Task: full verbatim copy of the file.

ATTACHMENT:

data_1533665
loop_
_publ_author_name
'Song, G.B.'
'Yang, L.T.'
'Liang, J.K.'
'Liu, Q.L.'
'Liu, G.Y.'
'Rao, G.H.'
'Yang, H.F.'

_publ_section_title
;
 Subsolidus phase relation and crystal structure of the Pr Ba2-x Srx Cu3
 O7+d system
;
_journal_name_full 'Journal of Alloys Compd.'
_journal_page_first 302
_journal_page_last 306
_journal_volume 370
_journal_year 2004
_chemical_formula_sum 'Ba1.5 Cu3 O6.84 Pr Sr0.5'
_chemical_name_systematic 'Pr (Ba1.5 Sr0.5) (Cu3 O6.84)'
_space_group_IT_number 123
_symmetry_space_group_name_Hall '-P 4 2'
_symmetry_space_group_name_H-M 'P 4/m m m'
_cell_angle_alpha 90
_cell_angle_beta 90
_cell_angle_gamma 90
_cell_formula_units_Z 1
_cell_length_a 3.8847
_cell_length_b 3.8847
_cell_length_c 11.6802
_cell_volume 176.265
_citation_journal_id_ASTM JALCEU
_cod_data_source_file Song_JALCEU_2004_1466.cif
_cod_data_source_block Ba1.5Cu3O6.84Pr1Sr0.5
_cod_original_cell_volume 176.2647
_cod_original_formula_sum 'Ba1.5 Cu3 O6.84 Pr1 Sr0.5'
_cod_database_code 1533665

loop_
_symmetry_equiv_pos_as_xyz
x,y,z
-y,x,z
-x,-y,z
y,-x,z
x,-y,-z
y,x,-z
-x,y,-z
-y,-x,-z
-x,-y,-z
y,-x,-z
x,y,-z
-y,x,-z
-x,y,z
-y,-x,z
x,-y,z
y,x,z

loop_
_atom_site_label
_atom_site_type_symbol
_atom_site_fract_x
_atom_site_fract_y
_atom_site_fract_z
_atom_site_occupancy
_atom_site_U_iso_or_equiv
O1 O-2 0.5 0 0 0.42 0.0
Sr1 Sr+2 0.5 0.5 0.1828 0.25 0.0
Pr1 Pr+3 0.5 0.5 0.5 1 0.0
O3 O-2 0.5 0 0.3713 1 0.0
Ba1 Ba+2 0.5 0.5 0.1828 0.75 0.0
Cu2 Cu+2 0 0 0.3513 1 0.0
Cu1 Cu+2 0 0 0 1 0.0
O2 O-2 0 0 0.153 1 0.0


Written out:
data_1533665
loop_
_publ_author_name
'Song, G.B.'
'Yang, L.T.'
'Liang, J.K.'
'Liu, Q.L.'
'Liu, G.Y.'
'Rao, G.H.'
'Yang, H.F.'

_publ_section_title
;
 Subsolidus phase relation and crystal structure of the Pr Ba2-x Srx Cu3
 O7+d system
;
_journal_name_full 'Journal of Alloys Compd.'
_journal_page_first 302
_journal_page_last 306
_journal_volume 370
_journal_year 2004
_chemical_formula_sum 'Ba1.5 Cu3 O6.84 Pr Sr0.5'
_chemical_name_systematic 'Pr (Ba1.5 Sr0.5) (Cu3 O6.84)'
_space_group_IT_number 123
_symmetry_space_group_name_Hall '-P 4 2'
_symmetry_space_group_name_H-M 'P 4/m m m'
_cell_angle_alpha 90
_cell_angle_beta 90
_cell_angle_gamma 90
_cell_formula_units_Z 1
_cell_length_a 3.8847
_cell_length_b 3.8847
_cell_length_c 11.6802
_cell_volume 176.265
_citation_journal_id_ASTM JALCEU
_cod_data_source_file Song_JALCEU_2004_1466.cif
_cod_data_source_block Ba1.5Cu3O6.84Pr1Sr0.5
_cod_original_cell_volume 176.2647
_cod_original_formula_sum 'Ba1.5 Cu3 O6.84 Pr1 Sr0.5'
_cod_database_code 1533665

loop_
_symmetry_equiv_pos_as_xyz
x,y,z
-y,x,z
-x,-y,z
y,-x,z
x,-y,-z
y,x,-z
-x,y,-z
-y,-x,-z
-x,-y,-z
y,-x,-z
x,y,-z
-y,x,-z
-x,y,z
-y,-x,z
x,-y,z
y,x,z

loop_
_atom_site_label
_atom_site_type_symbol
_atom_site_fract_x
_atom_site_fract_y
_atom_site_fract_z
_atom_site_occupancy
_atom_site_U_iso_or_equiv
O1 O-2 0.5 0 0 0.42 0.0
Sr1 Sr+2 0.5 0.5 0.1828 0.25 0.0
Pr1 Pr+3 0.5 0.5 0.5 1 0.0
O3 O-2 0.5 0 0.3713 1 0.0
Ba1 Ba+2 0.5 0.5 0.1828 0.75 0.0
Cu2 Cu+2 0 0 0.3513 1 0.0
Cu1 Cu+2 0 0 0 1 0.0
O2 O-2 0 0 0.153 1 0.0